There was no sign in Dr Plummer’s response of an apology to Iola Wyn or her husband for the way in which the Garden dealt with their correspondence.

The Herald contacted the Garden’s media office and asked whether it wished to comment on the way it had responded to Iola Wyn and her husband.

No comment was forthcoming

Continue Reading
Click to comment

Leave a Reply

Your email address will not be published.

News

New ward extension opens at Werndale Hospital

Published

on

WERNDALE Hospital opens its £1millon ward extension, featuring a suite of new spacious patient en-suite rooms and additional light and airy ward space for new nurses’ stations, new technology and medical equipment, in pleasant and comfortable spaces. 

Werndale is part of Circle Health Group, the UK’s largest provider of private healthcare. The group is carrying out a £125 million redevelopment programme across its 50 hospitals in the UK.

Werndale has a strong history in the village of Bancyfelin, where is has been serving the local communities of Wales for over 32 years.

James Davies, Wales and Scarlets rugby player, from Bancyfelin, cut the ribbon to mark the official opening on Monday 1st August. His nickname “Cubby”, is reference to his brother’s nickname, “Fox”; this refers to the Fox & Hounds pub their parents ran in Bancyfelin, the village where they grew up. Staff and consultants were given the chance to view the new extension, with a small gathering to mark the occasion and celebrate all the hard work that has gone into this project over the last 12 months.

Jacky Jones, Executive Director of Werndale Hospital said: “The investment programme is an exciting opportunity to expand what we can offer to patients at Werndale. Our staff and consultants are delighted with this expansion which will allow us to meet the private healthcare needs of patients and families in Wales and will decrease waiting times which will positively impact the patient’s experience. Having the new patient rooms here increases our ward capacity by 20%, it is a great investment”.

Gaynor Llewellyn, Director of Clinical Services said: “At Werndale we are committed to continuous improvement of clinical facilities and services. We continually invest in the hospital so that we can offer our patients and consultants reassurance when they visit us for treatments”.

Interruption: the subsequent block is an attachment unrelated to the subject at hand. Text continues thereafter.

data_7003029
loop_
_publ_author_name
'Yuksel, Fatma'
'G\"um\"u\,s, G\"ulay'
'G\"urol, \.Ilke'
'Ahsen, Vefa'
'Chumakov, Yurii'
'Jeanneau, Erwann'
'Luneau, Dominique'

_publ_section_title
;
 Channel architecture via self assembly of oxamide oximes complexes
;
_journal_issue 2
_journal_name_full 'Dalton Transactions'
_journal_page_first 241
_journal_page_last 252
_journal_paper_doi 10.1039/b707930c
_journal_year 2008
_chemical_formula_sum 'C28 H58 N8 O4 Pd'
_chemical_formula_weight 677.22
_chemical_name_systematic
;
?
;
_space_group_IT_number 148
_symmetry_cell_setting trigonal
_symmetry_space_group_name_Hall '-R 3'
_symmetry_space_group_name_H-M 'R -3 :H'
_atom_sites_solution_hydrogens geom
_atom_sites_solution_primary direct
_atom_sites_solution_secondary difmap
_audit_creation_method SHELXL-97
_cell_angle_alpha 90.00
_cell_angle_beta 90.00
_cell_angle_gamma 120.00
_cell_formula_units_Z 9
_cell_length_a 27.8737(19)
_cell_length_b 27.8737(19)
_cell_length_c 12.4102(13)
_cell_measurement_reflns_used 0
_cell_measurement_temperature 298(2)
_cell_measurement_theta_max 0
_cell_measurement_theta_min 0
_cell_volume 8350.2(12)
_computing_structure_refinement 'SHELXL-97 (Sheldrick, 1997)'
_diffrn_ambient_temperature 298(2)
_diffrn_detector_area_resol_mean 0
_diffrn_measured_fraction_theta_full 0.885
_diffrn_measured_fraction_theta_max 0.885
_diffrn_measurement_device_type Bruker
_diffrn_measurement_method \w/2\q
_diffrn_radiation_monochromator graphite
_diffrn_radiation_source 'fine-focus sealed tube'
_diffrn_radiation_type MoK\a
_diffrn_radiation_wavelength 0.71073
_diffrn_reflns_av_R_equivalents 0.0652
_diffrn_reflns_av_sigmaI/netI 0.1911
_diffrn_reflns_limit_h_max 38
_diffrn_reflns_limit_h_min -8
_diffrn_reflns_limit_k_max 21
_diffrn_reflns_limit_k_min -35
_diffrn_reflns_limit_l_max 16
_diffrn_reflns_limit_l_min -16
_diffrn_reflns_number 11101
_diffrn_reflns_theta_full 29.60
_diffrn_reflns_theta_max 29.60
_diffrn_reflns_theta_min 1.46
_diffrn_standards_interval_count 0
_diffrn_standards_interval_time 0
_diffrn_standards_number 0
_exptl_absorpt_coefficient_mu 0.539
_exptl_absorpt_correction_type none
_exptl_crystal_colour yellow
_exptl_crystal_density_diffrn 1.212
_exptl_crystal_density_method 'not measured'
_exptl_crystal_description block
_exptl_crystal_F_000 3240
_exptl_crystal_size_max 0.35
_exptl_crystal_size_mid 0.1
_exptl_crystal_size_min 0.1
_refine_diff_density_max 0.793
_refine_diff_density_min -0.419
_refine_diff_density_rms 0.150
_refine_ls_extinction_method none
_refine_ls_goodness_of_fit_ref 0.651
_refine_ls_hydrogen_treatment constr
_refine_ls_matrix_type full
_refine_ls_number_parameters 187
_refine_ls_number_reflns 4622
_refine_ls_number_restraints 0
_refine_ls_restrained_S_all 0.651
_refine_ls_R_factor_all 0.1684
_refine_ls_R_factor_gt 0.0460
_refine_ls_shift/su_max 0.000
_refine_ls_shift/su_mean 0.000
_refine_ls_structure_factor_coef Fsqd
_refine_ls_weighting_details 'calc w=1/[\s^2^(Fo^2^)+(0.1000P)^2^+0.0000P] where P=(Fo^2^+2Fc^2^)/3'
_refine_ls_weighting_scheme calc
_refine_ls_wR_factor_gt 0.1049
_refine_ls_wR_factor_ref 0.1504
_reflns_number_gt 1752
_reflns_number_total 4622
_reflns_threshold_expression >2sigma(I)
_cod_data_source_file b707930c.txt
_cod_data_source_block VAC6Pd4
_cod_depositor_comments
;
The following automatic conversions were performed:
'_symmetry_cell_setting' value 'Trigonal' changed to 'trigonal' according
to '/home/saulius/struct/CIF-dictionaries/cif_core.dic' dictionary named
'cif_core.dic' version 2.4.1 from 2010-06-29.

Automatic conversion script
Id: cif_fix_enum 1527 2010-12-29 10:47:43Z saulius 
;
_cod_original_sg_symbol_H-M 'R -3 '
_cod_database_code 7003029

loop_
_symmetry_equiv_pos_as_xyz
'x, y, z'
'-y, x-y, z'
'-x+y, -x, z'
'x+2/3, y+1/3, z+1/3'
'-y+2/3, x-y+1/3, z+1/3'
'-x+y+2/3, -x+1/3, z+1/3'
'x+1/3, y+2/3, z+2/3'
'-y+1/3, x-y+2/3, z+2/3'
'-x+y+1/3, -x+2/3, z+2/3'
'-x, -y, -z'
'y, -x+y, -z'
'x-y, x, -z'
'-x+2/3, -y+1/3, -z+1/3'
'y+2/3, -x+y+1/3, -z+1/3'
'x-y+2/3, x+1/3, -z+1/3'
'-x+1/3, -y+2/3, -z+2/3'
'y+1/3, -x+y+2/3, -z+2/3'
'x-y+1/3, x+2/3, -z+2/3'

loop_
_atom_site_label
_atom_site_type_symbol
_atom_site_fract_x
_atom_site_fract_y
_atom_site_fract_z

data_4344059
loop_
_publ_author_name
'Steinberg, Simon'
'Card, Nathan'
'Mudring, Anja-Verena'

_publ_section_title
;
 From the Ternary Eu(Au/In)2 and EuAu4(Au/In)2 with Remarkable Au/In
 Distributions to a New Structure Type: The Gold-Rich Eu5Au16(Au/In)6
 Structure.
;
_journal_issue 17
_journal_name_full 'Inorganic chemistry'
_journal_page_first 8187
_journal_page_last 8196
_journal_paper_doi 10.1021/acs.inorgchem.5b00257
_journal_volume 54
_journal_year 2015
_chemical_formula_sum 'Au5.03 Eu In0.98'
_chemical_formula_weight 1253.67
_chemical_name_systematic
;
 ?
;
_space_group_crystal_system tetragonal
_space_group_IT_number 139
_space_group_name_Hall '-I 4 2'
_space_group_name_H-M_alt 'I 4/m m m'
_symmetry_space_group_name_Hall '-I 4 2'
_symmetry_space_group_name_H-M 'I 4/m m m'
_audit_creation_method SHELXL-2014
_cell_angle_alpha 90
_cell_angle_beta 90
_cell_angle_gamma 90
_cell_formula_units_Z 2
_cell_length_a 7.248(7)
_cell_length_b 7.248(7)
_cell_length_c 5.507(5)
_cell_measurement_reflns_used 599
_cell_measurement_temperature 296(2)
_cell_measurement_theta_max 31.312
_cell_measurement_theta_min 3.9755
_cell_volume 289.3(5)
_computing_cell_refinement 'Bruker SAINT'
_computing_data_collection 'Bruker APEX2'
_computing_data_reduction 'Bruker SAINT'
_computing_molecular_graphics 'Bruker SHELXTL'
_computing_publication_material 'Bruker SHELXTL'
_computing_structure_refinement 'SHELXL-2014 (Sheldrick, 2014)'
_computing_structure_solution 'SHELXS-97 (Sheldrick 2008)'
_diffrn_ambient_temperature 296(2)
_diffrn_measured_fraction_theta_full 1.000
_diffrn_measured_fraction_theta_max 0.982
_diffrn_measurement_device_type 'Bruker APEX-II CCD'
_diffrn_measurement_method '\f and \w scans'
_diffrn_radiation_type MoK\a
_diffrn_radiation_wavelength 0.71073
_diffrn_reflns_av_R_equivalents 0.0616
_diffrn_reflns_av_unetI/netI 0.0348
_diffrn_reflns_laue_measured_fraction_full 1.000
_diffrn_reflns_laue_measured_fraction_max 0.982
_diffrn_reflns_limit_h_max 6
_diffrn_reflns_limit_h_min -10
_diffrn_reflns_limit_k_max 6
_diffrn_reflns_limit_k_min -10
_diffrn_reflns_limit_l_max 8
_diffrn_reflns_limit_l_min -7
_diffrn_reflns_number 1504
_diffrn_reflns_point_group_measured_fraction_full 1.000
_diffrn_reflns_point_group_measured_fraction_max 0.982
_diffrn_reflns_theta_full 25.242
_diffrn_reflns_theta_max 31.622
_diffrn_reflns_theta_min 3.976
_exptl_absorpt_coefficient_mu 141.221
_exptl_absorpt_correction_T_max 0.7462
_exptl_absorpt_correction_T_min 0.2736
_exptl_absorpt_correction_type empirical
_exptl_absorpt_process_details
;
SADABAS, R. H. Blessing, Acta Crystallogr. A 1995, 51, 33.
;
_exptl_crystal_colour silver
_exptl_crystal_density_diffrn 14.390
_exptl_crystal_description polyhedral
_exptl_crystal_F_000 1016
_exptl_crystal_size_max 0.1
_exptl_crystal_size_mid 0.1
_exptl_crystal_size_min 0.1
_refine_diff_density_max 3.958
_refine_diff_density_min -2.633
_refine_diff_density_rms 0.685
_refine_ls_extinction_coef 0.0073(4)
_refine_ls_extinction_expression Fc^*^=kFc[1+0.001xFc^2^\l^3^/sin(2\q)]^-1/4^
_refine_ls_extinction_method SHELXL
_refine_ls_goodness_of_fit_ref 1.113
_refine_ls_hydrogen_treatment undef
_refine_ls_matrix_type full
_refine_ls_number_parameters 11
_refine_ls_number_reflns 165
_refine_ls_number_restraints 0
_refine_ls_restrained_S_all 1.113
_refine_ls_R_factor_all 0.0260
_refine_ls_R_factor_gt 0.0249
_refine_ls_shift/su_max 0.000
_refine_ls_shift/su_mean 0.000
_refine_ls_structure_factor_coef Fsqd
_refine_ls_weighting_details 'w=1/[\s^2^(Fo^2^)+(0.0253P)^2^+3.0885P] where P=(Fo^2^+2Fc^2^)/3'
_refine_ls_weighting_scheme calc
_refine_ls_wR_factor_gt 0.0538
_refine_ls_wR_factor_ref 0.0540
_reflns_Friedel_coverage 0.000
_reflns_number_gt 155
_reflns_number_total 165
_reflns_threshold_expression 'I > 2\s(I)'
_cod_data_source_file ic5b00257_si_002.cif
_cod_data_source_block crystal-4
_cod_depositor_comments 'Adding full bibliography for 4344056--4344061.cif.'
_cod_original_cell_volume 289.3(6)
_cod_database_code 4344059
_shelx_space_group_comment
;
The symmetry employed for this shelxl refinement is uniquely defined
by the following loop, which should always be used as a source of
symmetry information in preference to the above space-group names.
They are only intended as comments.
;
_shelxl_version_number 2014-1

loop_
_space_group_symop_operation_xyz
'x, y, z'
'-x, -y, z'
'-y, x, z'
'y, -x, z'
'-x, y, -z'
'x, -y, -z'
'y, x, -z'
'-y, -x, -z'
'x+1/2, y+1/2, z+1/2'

Werndale Hospital is seeing increased demand for its services across all specialities particularly orthopaedic surgery, ophthalmology, and general surgery. Nearly 4,000 patients had surgery at Werndale Hospital, Bancyfelin during 2021 and the new investment will enable ward capacity to be increased by 25 per cent.

Continue Reading

News

M4 closed westbound following lorry fire near Swansea

Published

on

A SECTION of the M4 near Swansea was shut on Monday (Aug 8) due to a vehicle fire.

The westbound section of the motorway, between junction 47 at Penllergaer and junction 48 at Hendy closed.

Emergency services were called to the scene, and there was queuing traffic in the area.

Traffic monitoring service Inrix reported: “M4 Westbound closed, queueing traffic due to vehicle fire between J47 A48 (Penllergaer / Swansea West Services) and J48 A4138 Pontardulais Road”

Continue Reading

News

Police appeal after Llanelli assault: victim required hospital treatment

Published

on

DYFED POWYS POLICE is investigating an assault which occurred on Regalia Terrace, Llanelli, Carmarthenshire at about 12.05am, Sunday 3rd July.

The victim required hospital treatment.

Officers have carried out all possible lines of enquiry, and are now appealing for help from the public.

They would like to identify the person in the CCTV image, who may have information that could help the investigation.

Anyone who knows who the person is, or if you believe you are pictured, contact Dyfed-Powys Police.

This can also be done either online at: https://bit.ly/DPPContactOnline, by emailing 101@dyfed-powys.police.uk or phoning 101.

If you are deaf, hard of hearing, or speech impaired text the non-emergency number on 07811 311 908.

Please quote reference DP-20220703-011

Alternatively, contact the independent charity Crimestoppers anonymously by calling 0800 555111, or visiting crimestoppers-uk.org.

Continue Reading

Trending

FOLLOW US ON FACEBOOK